Packing and Shipping

Guidelines for Packaging Specimens

The goals of packaging are to protect the specimens from temperature extremes (freezing and heating) and to protect persons who may come into contact with the package from exposure to infectious agents. For this reason, it is extremely important to prevent leakage of specimens. Neither commercial carriers nor the U.S. Postal Service will deliver containers that leak. Leak-proof specimen containers, abundant ice packs with chilled fresh specimens, and an insulated leak-proof transport container lined with a plastic bag are required.

Check with your local post office or commercial carrier for current requirements of the Department of Transportation for shipping biological diagnostic materials. These include specifications for approved package liners and exterior labels.

  1. Label all samples with the owner's name in waterproof marker. Please do not use stick-on labels as they often come off. Be sure the contents of the box, as well as the outside of the box, are identified.
  2. If multiple cases are submitted in one box, package each case separately to ensure that all samples are assigned to the proper case. This is especially important if the package includes multiple serology submissions.
  3. Place tubes in serum shipping boxes (i.e., brucellosis boxes) or similar boxes with dividers to separate tubes from one another. Do NOT package loose blood tubes in crumpled paper or styrofoam bits.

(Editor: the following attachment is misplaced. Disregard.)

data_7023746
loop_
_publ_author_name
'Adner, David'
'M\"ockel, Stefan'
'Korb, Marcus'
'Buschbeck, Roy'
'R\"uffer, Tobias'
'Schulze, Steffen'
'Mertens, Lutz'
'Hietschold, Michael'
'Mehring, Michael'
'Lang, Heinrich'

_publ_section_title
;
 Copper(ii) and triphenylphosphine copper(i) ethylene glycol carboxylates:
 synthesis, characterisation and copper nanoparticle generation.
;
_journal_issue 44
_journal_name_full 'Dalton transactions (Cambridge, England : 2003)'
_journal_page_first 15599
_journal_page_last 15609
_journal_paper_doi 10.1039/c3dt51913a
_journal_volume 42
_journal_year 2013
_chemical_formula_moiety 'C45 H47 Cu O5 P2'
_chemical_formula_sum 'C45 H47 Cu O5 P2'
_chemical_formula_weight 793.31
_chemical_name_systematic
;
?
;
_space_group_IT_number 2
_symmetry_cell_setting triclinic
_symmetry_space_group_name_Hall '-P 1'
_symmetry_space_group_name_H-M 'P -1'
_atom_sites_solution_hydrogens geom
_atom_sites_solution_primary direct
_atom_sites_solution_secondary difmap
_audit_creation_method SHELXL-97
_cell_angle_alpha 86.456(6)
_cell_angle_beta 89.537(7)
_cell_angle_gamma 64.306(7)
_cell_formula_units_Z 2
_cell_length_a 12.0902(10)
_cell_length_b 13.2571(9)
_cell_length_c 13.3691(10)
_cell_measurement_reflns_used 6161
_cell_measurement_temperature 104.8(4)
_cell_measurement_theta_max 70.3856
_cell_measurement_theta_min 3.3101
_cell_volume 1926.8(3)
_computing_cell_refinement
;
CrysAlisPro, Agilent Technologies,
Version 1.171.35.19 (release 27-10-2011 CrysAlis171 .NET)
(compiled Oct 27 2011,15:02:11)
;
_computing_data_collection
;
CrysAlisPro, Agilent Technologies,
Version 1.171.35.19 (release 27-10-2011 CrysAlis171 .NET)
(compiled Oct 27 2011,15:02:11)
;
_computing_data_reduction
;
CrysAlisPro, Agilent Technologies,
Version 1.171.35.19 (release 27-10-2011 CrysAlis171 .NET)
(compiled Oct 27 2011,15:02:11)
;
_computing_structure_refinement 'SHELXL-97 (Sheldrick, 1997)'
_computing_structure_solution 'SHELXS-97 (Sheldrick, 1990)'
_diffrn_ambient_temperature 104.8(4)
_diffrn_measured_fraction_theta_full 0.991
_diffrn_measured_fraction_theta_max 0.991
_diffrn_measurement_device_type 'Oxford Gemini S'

4. Enclose sufficient ice packs to preserve the quality of fresh tissues. This should be at least a 2:1 ratio of ice to tissues. If available, insulated styrofoam-lined containers should be used.
  5. Plastic leak-proof jars can be used for formalin-fixed tissues. Whirl-Pak® bags are excellent for holding fresh tissues. Squeeze the air out of the bag, then fold the end over several times before bending over the tabs. Double-bagging tissues improves the biosecurity of the specimen.
  6. If inside packages have the potential to leak, line the box with sealed plastic bags to prevent leakage. Pack with absorbent materials to soak up spills should they occur. All specimens should be packed in a manner to avoid leakage or breakage, and to withstand the trauma of mailing. Shipping agencies may choose not to deliver leaking packages because of new Department of Transportation regulations on shipment of potentially biohazardous materials. In addition, a special permit may be required for interstate transportation of certain veterinary viruses within the United States. Practitioners are referred to published federal guidelines and regulations for details pertaining to packaging, labeling, and interstate shipping of infectious agents (Title 42 CFR Part 72; Title 49 CRF Part 173.386-388).

Delivery of Specimens

Choose a method of transportation that will ensure timely delivery to the laboratory. We receive U.S. Mail and UPS deliveries Monday through Saturday. Other commercial carriers deliver as needed. Upon request, shipping cartons (non-avian) will be returned at the submitter's expense.

To be sure that samples receive prompt and proper care, schedule their arrival during standard business hours. Always consider the potential impact of holidays and weekends on shipping schedules before sending packages by commercial carriers. Personal delivery by the owner is often appropriate. Download a map and directions to the VDL for your convenience.